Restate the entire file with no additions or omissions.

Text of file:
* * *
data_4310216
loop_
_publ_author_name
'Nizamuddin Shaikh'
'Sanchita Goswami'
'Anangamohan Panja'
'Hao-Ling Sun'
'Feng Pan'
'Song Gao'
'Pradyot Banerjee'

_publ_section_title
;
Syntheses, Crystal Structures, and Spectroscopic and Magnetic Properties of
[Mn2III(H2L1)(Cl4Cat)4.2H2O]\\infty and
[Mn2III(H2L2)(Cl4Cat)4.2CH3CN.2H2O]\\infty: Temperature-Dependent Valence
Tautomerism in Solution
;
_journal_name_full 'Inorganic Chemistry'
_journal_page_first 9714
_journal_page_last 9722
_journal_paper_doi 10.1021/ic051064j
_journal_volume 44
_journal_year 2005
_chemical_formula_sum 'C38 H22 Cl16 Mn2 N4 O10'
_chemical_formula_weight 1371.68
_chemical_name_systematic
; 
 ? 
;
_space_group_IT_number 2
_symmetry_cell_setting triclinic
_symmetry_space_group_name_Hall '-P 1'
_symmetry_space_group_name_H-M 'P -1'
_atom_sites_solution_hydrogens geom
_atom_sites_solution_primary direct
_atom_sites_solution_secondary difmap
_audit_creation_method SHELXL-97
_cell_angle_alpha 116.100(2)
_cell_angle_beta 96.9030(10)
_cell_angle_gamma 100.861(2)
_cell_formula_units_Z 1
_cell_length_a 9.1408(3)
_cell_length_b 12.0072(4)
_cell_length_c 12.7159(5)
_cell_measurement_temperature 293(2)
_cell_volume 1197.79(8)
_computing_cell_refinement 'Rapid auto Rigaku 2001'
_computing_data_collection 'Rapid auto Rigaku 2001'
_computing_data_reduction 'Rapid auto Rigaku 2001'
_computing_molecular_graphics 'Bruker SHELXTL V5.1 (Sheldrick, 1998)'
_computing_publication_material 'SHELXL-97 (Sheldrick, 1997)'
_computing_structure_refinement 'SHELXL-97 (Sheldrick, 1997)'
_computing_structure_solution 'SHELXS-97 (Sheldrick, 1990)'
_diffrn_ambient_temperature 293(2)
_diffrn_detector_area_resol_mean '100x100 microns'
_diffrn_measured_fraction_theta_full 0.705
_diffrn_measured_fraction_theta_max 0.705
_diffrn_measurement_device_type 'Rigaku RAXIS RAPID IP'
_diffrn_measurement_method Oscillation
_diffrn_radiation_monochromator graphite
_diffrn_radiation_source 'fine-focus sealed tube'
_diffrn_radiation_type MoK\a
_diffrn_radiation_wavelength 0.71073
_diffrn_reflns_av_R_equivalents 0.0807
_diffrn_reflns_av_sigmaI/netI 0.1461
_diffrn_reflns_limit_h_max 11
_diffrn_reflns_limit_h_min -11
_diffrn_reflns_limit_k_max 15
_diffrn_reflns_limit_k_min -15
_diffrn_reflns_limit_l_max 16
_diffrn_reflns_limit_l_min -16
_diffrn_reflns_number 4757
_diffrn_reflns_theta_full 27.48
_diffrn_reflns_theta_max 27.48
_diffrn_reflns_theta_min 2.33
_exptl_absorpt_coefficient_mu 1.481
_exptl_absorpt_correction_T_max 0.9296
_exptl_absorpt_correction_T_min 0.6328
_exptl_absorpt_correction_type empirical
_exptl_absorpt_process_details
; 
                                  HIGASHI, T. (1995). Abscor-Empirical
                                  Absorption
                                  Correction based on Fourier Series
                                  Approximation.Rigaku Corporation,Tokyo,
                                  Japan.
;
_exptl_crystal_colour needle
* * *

data_4310216
loop_
_publ_author_name
'Nizamuddin Shaikh'
'Sanchita Goswami'
'Anangamohan Panja'
'Hao-Ling Sun'
'Feng Pan'
'Song Gao'
'Pradyot Banerjee'

_publ_section_title
;
Syntheses, Crystal Structures, and Spectroscopic and Magnetic Properties of
[Mn2III(H2L1)(Cl4Cat)4.2H2O]\\infty and
[Mn2III(H2L2)(Cl4Cat)4.2CH3CN.2H2O]\\infty: Temperature-Dependent Valence
Tautomerism in Solution
;
_journal_name_full 'Inorganic Chemistry'
_journal_page_first 9714
_journal_page_last 9722
_journal_paper_doi 10.1021/ic051064j
_journal_volume 44
_journal_year 2005
_chemical_formula_sum 'C38 H22 Cl16 Mn2 N4 O10'
_chemical_formula_weight 1371.68
_chemical_name_systematic
; 
 ? 
;
_space_group_IT_number 2
_symmetry_cell_setting triclinic
_symmetry_space_group_name_Hall '-P 1'
_symmetry_space_group_name_H-M 'P -1'
_atom_sites_solution_hydrogens geom
_atom_sites_solution_primary direct
_atom_sites_solution_secondary difmap
_audit_creation_method SHELXL-97
_cell_angle_alpha 116.100(2)
_cell_angle_beta 96.9030(10)
_cell_angle_gamma 100.861(2)
_cell_formula_units_Z 1
_cell_length_a 9.1408(3)
_cell_length_b 12.0072(4)
_cell_length_c 12.7159(5)
_cell_measurement_temperature 293(2)
_cell_volume 1197.79(8)
_computing_cell_refinement 'Rapid auto Rigaku 2001'
_computing_data_collection 'Rapid auto Rigaku 2001'
_computing_data_reduction 'Rapid auto Rigaku 2001'
_computing_molecular_graphics 'Bruker SHELXTL V5.1 (Sheldrick, 1998)'
_computing_publication_material 'SHELXL-97 (Sheldrick, 1997)'
_computing_structure_refinement 'SHELXL-97 (Sheldrick, 1997)'
_computing_structure_solution 'SHELXS-97 (Sheldrick, 1990)'
_diffrn_ambient_temperature 293(2)
_diffrn_detector_area_resol_mean '100x100 microns'
_diffrn_measured_fraction_theta_full 0.705
_diffrn_measured_fraction_theta_max 0.705
_diffrn_measurement_device_type 'Rigaku RAXIS RAPID IP'
_diffrn_measurement_method Oscillation
_diffrn_radiation_monochromator graphite
_diffrn_radiation_source 'fine-focus sealed tube'
_diffrn_radiation_type MoK\a
_diffrn_radiation_wavelength 0.71073
_diffrn_reflns_av_R_equivalents 0.0807
_diffrn_reflns_av_sigmaI/netI 0.1461
_diffrn_reflns_limit_h_max 11
_diffrn_reflns_limit_h_min -11
_diffrn_reflns_limit_k_max 15
_diffrn_reflns_limit_k_min -15
_diffrn_reflns_limit_l_max 16
_diffrn_reflns_limit_l_min -16
_diffrn_reflns_number 4757
_diffrn_reflns_theta_full 27.48
_diffrn_reflns_theta_max 27.48
_diffrn_reflns_theta_min 2.33
_exptl_absorpt_coefficient_mu 1.481
_exptl_absorpt_correction_T_max 0.9296
_exptl_absorpt_correction_T_min 0.6328
_exptl_absorpt_correction_type empirical
_exptl_absorpt_process_details
; 
                                  HIGASHI, T. (1995). Abscor-Empirical
                                  Absorption
                                  Correction based on Fourier Series
                                  Approximation.Rigaku Corporation,Tokyo,
                                  Japan.
;
_exptl_crystal_colour needle